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Abstract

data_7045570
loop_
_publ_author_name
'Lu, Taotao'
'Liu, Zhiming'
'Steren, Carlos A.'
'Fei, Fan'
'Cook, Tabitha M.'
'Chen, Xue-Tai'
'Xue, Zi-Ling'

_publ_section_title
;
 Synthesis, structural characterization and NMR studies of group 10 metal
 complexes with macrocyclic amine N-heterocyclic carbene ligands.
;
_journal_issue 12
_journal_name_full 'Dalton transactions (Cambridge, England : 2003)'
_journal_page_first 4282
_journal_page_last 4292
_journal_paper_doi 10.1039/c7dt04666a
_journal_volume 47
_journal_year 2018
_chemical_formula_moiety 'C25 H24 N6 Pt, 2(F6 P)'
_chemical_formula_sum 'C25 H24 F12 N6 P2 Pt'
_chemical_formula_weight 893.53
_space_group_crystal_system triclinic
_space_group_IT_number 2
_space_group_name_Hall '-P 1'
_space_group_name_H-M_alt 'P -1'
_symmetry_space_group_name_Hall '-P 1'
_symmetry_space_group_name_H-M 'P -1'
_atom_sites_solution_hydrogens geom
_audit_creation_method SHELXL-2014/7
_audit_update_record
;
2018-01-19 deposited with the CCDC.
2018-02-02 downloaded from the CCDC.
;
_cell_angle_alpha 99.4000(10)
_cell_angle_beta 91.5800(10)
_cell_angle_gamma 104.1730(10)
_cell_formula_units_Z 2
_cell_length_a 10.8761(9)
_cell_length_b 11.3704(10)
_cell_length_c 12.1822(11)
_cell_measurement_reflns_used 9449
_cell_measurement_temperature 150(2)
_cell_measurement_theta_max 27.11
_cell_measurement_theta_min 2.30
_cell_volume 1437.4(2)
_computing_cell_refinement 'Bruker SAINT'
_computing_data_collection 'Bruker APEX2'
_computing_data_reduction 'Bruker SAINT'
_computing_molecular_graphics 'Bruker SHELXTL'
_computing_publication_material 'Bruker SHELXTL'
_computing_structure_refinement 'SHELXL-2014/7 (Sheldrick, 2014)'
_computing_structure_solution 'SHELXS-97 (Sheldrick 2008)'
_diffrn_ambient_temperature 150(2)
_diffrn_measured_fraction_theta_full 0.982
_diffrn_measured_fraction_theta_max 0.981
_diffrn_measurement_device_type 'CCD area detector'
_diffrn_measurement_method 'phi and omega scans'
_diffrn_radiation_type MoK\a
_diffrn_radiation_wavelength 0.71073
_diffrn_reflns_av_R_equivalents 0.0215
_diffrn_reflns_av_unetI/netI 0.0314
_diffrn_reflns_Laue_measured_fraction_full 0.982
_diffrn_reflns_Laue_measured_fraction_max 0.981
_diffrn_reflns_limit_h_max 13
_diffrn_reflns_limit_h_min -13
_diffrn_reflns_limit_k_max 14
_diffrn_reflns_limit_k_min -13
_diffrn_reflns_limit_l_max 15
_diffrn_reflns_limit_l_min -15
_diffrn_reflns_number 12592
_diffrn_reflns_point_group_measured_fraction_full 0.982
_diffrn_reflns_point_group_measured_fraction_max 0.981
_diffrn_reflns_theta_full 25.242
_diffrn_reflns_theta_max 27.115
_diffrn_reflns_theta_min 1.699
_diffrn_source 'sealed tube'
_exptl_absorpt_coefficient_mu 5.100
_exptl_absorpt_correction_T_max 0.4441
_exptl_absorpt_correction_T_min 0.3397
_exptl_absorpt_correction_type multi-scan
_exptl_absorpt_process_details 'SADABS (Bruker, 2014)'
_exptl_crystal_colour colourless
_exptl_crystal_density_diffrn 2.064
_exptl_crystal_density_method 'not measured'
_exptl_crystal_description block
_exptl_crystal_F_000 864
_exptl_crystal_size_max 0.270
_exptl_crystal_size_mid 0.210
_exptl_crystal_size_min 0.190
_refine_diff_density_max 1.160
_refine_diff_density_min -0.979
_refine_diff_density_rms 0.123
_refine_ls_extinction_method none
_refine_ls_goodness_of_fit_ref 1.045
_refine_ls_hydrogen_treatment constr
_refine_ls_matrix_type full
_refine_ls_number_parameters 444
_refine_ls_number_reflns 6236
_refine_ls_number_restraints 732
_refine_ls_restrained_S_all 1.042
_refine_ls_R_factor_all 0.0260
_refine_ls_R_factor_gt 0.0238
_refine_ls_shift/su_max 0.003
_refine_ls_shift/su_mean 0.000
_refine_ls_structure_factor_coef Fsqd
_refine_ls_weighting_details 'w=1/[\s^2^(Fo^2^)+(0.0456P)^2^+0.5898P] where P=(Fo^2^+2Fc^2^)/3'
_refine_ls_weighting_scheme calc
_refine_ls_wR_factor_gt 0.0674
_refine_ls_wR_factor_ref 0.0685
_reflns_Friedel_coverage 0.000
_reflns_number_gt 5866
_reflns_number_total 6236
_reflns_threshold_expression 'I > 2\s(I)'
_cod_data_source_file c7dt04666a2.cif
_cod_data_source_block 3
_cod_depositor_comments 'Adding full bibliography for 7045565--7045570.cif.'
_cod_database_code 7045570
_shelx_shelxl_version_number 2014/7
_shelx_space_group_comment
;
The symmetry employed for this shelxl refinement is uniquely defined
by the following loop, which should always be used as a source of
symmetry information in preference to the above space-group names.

Crop insurance is a risk management tool with the potential of dealing with risk more efficiently. This study uses a dichotomous contingent valuation method to elicit the willingness to pay for crop insurance among cereal farmers in the Eastern region of Ghana. The study employed descriptive statistical techniques to analyze primary data obtained from 208 sampled farmers in the region. Approximately, 52.9% of the farmers expressed interest in crop insurance. A Heckman two stage approach was employed to estimate the factors influencing the WTP for crop insurance. The results revealed that farmers were willing to pay approximately $18.36 per cropping season. The demand for insurance was found to be negatively correlated with the premium amounts suggesting that it is a normal good. The Probit model revealed that marital status and awareness of crop insurance had a positive correlation with the willingness to purchase insurance. The coefficient for education was positive and statistically significant at the 5% significance level in relation to farmers’ WTP. Borrowing and savings were, however, found to be negative and significant at the 1% and 10% levels respectively in relation to WTP. Farmers’ WTP amount estimated with the interval regression model was shown to be influenced by key variables such as age, crop type, farm size, farm experience, income, weather variation, savings and access to extension agents. Innovative insurance products and the appropriate distribution channels are also recommended to incite demand for crop insurance.

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